In the same way that I can condemn reckless driving without condemning people in green shirts, and condemn the assassination of people in blue shirts without condemning people in black shirts, I have no problem condemning honor killing and condemn that which us bad in Sharia law without condemning people in Muslim shirts.

I do this by condemning specifically and by name that which deserves condemnation, not by condemning an overly broad category that includes many who are innocent of the charge. It's extremely easy to do.

So, even if it turns out that 87% of green-shirt people happen to be reckless drivers, and 87% of reckless drivers happen to wear green shirts, when I condemn reckless drivers rather than green-shirt people, I condemn only the 87% who are guilty and not the 13% who are innocent.

Furthermore, I am not letting the 13% who do not wear green shirts off the hook - the way that people who confuse "wearing a green shirt" and "reckless driving" are prone to do.

Alonzo Fyfe said...

Upon further thought . . .

One of the most common arguments I have encountered in defense of bigotry comes from those who assert something like, "If you don't condemn people in green shirts, then you are condoning reckless driving."

Of course that's utter nonsense. It is so absurd that about the only motivation I can think of to embrace this "reasoning" comes from a hatred of green-shirt people and a need to feel that one's bigotry against them is somehow justified.

For my part, I have no trouble at all defending freedom of speech and the rights of homosexuals and women without condemning "Muslim shirt people." In doing so, if 95% of Muslims hold views conflicting with these values then, by extension, I will be condemning 95% of all Muslims.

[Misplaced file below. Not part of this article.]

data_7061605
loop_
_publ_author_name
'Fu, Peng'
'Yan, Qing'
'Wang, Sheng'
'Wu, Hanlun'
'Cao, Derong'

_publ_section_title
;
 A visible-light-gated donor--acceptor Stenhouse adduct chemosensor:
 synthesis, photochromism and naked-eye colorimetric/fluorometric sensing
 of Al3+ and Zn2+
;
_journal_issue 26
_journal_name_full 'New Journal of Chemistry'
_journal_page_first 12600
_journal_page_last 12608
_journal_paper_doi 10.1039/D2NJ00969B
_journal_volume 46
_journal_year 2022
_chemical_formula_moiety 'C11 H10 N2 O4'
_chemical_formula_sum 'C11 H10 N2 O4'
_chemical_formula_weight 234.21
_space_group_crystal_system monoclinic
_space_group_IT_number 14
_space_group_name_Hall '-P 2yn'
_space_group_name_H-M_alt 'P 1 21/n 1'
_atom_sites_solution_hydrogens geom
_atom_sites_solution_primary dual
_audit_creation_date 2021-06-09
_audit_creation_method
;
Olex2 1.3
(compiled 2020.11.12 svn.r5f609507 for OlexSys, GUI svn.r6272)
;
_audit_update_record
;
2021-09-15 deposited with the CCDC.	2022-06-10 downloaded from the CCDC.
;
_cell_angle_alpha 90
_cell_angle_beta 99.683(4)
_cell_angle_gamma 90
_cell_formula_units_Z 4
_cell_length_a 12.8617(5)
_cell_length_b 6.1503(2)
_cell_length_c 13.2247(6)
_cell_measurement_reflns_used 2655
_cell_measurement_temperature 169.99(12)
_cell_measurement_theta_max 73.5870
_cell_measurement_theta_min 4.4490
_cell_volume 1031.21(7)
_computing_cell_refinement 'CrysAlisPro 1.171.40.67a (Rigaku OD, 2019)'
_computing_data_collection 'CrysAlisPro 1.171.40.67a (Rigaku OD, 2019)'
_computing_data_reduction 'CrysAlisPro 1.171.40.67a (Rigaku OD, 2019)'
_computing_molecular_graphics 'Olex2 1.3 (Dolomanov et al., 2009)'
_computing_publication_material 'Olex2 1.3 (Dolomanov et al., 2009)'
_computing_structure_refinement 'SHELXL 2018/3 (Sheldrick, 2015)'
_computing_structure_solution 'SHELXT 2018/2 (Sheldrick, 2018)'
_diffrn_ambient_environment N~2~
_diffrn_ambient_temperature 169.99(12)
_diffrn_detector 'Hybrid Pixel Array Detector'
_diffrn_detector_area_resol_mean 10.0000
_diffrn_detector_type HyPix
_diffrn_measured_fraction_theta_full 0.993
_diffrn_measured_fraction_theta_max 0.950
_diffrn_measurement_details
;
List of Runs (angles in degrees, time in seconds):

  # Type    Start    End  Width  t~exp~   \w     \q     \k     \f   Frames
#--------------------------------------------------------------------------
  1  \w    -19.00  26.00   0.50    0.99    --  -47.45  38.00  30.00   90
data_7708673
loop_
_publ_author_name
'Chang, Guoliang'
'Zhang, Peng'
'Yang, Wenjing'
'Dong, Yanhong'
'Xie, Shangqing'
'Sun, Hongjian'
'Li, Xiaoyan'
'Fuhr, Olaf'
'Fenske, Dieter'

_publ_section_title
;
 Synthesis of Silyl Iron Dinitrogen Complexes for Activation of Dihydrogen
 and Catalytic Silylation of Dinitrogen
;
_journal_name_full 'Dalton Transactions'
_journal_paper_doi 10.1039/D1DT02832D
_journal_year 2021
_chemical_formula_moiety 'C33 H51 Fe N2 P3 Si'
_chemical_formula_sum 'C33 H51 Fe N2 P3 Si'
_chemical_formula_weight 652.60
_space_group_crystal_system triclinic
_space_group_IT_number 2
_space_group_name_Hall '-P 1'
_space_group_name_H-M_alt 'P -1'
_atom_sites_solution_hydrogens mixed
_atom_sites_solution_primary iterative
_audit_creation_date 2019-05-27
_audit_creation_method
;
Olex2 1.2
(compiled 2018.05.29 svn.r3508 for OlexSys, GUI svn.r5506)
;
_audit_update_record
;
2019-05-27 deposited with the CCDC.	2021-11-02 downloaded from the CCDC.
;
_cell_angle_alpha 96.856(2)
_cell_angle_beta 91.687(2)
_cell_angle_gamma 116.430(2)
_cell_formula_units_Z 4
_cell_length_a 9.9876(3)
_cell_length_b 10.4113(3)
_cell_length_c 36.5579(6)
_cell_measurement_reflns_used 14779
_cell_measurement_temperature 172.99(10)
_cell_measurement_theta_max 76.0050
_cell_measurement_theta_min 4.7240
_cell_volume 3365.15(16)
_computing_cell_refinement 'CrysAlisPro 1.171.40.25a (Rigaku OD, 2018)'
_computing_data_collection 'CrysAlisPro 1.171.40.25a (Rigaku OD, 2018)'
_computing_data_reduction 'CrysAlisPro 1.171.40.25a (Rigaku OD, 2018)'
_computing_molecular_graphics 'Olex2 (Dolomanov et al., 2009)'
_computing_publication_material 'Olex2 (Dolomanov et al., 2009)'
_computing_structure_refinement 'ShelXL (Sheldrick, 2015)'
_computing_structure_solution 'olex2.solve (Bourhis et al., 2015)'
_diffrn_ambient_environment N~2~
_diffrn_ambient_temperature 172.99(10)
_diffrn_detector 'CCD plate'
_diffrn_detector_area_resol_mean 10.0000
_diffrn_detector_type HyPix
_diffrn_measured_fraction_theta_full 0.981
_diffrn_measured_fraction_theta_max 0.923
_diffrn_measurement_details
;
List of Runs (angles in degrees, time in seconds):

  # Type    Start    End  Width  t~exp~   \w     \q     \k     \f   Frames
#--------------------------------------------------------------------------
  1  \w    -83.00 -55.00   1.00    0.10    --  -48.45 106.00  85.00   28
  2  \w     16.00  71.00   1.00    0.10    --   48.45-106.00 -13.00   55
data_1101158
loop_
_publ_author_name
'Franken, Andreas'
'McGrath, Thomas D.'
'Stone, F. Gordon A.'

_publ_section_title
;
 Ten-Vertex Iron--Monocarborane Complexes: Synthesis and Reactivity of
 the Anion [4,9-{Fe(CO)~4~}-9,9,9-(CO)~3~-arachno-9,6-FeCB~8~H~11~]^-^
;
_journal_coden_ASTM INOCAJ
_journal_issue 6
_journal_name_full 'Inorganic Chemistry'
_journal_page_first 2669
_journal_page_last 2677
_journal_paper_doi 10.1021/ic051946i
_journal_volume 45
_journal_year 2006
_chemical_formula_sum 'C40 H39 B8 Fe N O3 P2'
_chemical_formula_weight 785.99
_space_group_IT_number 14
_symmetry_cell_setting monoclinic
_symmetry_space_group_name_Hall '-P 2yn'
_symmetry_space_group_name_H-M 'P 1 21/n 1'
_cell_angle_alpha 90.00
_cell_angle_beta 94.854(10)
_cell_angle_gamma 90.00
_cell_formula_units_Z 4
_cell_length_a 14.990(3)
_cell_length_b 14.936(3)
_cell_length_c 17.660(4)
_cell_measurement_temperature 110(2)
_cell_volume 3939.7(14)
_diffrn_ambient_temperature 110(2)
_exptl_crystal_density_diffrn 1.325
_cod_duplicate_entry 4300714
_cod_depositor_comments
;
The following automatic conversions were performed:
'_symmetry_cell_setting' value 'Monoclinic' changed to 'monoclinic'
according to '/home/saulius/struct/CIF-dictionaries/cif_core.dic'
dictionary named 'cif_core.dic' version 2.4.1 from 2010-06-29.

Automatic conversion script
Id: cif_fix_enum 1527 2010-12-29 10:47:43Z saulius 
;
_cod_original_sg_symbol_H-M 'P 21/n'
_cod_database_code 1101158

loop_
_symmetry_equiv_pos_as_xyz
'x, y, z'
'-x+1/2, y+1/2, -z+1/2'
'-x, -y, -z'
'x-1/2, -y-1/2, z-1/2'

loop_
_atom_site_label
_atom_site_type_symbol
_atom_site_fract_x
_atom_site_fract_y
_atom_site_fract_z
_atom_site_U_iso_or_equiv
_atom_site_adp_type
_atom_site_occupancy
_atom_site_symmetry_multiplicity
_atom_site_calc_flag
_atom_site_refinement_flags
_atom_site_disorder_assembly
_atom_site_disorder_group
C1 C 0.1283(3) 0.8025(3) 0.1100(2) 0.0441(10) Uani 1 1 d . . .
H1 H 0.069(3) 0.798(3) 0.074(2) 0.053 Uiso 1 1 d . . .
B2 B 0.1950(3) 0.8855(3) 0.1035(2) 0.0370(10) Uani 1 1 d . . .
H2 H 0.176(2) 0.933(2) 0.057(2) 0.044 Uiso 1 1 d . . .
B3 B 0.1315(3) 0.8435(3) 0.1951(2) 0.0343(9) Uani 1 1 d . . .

However - I do not because they are Muslims. I condemn them because they violate the principles of freedom of speech and the rights of homosexuals. And I do so without my condemnation spilling over onto the hypothetical 5% who are innocent - who embrace freedom of speech and the rights of individuals to live their peaceful lives as they see fit.

One of the hopeful effects of this is that it will grow the 5% who share these values, support them, and turn them into allies instead of enemies - and shrink the 95% who are worthy of condemnation.

Anonymous said...

That still doesn't quite answer the question or accurately identify the bigot's concerns, though. Of course you are correct that we can condemn the actions or beliefs of the majority of green shirt wearers (or muslims in Afghanistan) without condemning the broader group. And of course a failure to condemn green shirts or muslims generally isn't equivalent to a failure to condemn reckless driving, honor killings, pedophilia, etc. But ideological opposition and practical physical prevention are two very different things. (Remember that Trump's stated immigration policy is a temporary ban on muslim immigration from countries with largely radicalized views -- temporary until there is a reliable vetting system in place for individuals.)

The argument is not that you are failing to ideologically condemn the bad things. Rather, the argument is that you may practically erode the integrity of a system by dogged ideological adherence to individualism even without the vetting institutions to make individualism work. If you want to treat people as individuals, that's great. I like that. But we have to have the means to do so. If we don't, and if making a judgement about someone is consequentially important and pressing, then we have to go with the next best thing, even if that is using an imperfect but still potentially useful heuristic (like one's religion or geographic location.)